Can WeWork be saved, one poem at a time?

Last week, WeWork shared the first public efforts of its turnaround plan in the form of a printed campaign across several major US newspapers. 

Perched proudly on top of a co-working empire, WeWork stumbled precipitously down the previously stable slopes that held it up this year. The IPO was put on hold, out went former Chief Executive Officer Adam Neumann, and 2,400 employees were made redundant in an attempt to stop the haemorrhage of money. Now, out of the ashes of comes a brazen effort from interim Chief Marking Officer Maurice Lévy’s marketing team to breathe a new lease of life back into WeWork. 

Publicis chairman Lévy is one of the most powerful figures in advertising. His temporary appointment as CMO to WeWork’s leadership team indicates just how bad things really are for the company. But can a clever advertising campaign fix a broken brand?

WeWork

In a recent statement made to Business Insider, a WeWork spokesperson said:

The ad is a reminder to the members, companies, landlords and brokers we work with that WeWork is here with the same mission to support our members’ growth and success, and with renewed resolve, a strong foundation, significant scale, and an absolute commitment to serving our member and partner needs.

The 28-line poem printed in The Wall Street Journal, The New York Times and The Financial Times lists the reasons why ‘WeWork for you.’ But clever rhetoric, metaphoric devices and snappy one-liners, do not smooth over fundamentally poor company practices.

At a time when employee, consumer and investor relationships soured, the campaign attempts to re-establish trust, stating that they are ‘ready to do what is needed to be an even better partner.’ Perhaps this is an olive branch for investors, in particular, who watched as WeWork soared to an overvalued high of nearly $50 billion this January, crashing down to just $8 billion this autumn.

The devaluation was a crushing blow for investors, siphoning money into a company that had been overvalued as early as 2014, according to Crunchbase — a serviced office business model cloaked in a bold tech startup facade. Having spent $378.7 million on sales and marketing in just 2018, it was clear in hindsight that catchy copy was unable to cover up the operational blunders of WeWork’s previous leadership. 

This new campaign offers a pared-down doggedness as the company continue to ‘challenge convention’, ‘fuel innovation’ and ‘empower employees’. And luckily for us, this goes hand-in-hand with a refreshing demeanour of restraint and prudence as they start with credible and scrupulous leadership  ‘nail the basics.’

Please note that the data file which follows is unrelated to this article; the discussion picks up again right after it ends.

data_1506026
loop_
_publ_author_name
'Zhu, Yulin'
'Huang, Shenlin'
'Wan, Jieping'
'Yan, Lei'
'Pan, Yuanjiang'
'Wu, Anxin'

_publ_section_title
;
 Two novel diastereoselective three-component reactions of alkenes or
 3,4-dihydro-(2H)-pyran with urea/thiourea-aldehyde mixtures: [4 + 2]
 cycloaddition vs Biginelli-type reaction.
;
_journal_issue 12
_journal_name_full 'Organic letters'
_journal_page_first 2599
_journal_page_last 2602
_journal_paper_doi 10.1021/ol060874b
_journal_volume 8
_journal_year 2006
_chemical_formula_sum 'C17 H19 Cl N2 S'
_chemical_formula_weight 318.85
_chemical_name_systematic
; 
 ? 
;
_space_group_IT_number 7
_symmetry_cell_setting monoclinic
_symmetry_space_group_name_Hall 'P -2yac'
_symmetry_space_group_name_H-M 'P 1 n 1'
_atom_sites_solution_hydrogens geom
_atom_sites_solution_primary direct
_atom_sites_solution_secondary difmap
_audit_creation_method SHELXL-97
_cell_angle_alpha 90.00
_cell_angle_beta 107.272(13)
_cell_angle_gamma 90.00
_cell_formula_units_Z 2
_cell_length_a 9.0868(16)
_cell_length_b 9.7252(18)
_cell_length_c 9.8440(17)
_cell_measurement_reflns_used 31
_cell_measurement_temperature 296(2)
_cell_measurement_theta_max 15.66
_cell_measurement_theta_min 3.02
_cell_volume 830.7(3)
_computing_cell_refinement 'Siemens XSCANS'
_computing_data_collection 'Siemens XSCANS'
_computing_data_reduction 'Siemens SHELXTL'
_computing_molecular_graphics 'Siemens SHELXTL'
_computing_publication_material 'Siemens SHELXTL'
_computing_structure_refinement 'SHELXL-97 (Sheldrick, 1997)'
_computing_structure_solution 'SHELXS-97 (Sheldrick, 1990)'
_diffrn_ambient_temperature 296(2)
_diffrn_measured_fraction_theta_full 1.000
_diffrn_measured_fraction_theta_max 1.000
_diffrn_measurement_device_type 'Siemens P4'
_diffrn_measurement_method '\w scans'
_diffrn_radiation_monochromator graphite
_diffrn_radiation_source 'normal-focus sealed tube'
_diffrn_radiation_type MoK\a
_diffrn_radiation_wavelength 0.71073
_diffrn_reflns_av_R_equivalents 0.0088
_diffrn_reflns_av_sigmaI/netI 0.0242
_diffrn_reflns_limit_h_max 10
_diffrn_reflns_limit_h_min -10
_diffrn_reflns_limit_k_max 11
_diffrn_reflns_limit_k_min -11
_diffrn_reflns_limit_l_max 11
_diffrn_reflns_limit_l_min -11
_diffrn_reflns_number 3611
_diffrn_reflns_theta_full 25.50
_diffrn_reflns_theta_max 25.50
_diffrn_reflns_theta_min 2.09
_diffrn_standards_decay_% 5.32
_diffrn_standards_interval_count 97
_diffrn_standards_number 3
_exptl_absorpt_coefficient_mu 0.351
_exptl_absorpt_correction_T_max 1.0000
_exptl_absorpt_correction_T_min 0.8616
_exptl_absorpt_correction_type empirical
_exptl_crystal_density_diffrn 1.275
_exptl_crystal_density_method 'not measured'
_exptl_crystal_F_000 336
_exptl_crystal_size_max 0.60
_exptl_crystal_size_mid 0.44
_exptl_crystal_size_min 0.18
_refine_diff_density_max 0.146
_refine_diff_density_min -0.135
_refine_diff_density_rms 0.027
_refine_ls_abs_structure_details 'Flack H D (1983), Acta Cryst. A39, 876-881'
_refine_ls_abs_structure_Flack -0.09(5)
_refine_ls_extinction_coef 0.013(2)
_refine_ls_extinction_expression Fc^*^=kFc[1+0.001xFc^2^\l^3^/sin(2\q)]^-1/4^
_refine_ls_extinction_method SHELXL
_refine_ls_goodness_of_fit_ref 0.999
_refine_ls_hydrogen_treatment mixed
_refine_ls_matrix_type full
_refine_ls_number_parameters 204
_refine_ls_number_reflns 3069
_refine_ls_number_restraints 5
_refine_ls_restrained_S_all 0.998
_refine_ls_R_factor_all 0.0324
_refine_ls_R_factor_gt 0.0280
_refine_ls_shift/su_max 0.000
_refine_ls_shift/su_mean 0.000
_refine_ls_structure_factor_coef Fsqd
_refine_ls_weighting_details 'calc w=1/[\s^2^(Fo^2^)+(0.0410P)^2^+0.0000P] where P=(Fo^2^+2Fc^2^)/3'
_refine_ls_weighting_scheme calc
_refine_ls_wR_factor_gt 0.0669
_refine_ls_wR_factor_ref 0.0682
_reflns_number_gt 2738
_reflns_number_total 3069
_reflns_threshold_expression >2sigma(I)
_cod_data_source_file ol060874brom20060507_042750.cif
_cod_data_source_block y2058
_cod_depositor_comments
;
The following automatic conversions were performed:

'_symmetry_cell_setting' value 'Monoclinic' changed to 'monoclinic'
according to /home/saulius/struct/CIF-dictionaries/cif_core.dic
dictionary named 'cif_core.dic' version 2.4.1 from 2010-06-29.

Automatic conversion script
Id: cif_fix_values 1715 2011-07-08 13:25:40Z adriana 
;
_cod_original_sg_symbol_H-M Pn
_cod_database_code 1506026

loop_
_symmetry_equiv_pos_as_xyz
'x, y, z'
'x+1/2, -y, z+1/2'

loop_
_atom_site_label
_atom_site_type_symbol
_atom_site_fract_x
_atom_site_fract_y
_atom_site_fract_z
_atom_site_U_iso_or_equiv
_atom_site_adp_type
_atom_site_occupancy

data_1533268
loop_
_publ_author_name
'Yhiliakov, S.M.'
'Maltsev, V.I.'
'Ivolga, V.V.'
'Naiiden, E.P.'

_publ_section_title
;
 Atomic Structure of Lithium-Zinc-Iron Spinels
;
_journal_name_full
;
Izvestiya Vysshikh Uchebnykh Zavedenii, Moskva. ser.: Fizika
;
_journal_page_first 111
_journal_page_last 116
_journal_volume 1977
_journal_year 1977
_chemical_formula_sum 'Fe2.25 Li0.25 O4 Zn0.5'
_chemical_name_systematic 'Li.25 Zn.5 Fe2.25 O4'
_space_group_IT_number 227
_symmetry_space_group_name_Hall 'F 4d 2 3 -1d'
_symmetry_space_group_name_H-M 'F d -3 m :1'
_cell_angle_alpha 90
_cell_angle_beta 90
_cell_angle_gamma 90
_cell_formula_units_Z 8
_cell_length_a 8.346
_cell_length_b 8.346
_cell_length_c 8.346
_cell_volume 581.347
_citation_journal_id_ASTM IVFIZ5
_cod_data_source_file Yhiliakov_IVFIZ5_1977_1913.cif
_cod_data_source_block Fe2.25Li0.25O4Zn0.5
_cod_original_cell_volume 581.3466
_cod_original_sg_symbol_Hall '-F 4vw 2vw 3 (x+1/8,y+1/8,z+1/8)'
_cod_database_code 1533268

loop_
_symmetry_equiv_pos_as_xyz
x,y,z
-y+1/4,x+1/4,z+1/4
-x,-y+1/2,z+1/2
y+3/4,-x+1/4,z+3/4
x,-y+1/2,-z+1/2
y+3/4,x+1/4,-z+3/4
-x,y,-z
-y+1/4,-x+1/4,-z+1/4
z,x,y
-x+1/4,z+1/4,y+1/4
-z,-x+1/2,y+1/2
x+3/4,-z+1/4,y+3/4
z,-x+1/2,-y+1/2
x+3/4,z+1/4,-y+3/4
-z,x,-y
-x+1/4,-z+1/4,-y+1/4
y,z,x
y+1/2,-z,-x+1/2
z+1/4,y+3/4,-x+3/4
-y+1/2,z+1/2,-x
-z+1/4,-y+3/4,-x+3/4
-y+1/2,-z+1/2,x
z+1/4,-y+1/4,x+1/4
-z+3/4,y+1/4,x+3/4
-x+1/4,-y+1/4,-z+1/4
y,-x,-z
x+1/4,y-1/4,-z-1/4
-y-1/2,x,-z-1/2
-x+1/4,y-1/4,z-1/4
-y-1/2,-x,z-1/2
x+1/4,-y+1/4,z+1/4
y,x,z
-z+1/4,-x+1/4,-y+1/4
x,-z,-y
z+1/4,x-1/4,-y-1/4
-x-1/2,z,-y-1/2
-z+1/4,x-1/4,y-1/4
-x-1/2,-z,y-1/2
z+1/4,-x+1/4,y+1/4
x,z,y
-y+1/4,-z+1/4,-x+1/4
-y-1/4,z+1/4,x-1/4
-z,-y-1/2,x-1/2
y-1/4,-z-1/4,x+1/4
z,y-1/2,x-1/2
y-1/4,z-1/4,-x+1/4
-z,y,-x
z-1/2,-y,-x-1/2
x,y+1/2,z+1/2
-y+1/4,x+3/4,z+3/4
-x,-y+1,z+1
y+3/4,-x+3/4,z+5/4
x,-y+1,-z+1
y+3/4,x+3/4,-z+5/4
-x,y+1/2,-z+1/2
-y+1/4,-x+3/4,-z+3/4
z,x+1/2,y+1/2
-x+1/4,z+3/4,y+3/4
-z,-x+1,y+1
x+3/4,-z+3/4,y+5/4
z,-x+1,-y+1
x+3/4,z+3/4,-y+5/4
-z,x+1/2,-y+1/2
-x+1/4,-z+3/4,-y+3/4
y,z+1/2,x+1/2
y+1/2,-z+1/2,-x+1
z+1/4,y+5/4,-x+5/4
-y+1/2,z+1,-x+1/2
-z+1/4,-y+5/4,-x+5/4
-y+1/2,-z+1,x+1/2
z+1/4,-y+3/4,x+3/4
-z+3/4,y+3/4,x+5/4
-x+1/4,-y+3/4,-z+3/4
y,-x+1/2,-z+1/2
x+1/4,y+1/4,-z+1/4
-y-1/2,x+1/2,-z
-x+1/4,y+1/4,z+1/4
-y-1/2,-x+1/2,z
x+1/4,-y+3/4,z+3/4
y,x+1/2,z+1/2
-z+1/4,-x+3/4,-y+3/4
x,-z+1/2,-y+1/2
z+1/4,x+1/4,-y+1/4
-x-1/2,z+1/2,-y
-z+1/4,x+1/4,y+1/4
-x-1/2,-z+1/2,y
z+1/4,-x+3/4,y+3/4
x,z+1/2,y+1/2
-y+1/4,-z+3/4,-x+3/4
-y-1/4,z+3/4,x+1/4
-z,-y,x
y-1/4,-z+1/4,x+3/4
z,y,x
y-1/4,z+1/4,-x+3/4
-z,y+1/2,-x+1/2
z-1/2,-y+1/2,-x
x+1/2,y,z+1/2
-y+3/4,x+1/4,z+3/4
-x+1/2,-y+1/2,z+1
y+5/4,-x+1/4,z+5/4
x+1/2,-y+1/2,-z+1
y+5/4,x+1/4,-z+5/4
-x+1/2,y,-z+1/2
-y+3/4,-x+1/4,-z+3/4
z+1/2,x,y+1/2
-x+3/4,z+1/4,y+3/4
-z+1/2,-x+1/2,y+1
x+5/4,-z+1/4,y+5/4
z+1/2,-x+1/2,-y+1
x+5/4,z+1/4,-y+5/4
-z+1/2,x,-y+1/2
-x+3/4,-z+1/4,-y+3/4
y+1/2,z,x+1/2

Speaking of unsavoury leadership, the antics of former CEO and Founder Neumann raised an eyebrow among many. If his activities formed the plotline of a Telenovela, they would be rejected by drama-hungry viewers as far-fetched. There are reports of his cannabis use on a trip from the US to Israel on his private jet. Then there is his desire for the company to stay in full control of his family. And let’s not forget Neumann renting out his own real estate portfolio back to WeWork, a potential conflict of interest.

File:TechCrunch Disrupt NY 2015 - Day 2 (17192687298).jpg
Photo by Noam Galai/Getty Images for TechCrunch

While Neumann played corporate mismanagement with his employees and investors, life continued as usual for the customers (or members as WeWork names them). There is no doubt that on the ground, WeWork’s real estate lease model suits many freelancers and start-ups, granting them space and a postcode in sought after locations they would otherwise be priced out of. Match that with the ability to set up shop and grow from desk to office with ease. For many customers members, the following rest at the core of their affinity for WeWork:

Co-working. Collaborating. Community and connection.

As a former member of WeWork, the freedom to benefit from not only WeWork’s network of offices across Europe but also the international professional network of other customers members proved invaluable. The community staff in each office I met were passionate and helpful with genuine enthusiasm about the company’s mission in the ‘space-as-a-service’ domain. While it’s a clever title, I would argue that WeWork’s core product bears little relation to the technology acronym it claims to purport (SaaS — Software-as-a-Service). 

For many customers members, there are no big changes in the day-to-day of their working environments, with some reassurance in the form of email communication from leadership. ‘Always Do What You Love’* reads the message on mugs stacked in WeWork kitchens as members fill them eagerly with teas and coffees. Recently, a current customer member revealed that these mugs in her office have been replaced with unbranded, plain white coffee cups. Whether this is a bid to save costs is unclear, or perhaps the message strikes a chord too close to the home of Neumann’s shady endeavours (*Except when it’s not honest or ethical).

WeWork’s first ad under Lévy’s guidance is a decent rebranding effort. But it will take more than some sharp stanzas to fix the problems that brought the company back to reality this autumn. So, ‘calling all doers, builders, planners, and dreamers’, while this nice poem indicates a lot of the what, demand more of the how WeWork intends to restore your faith in the once gilded unicorn company. 

– Sarah Maclean

Image: Eloise Ambursley

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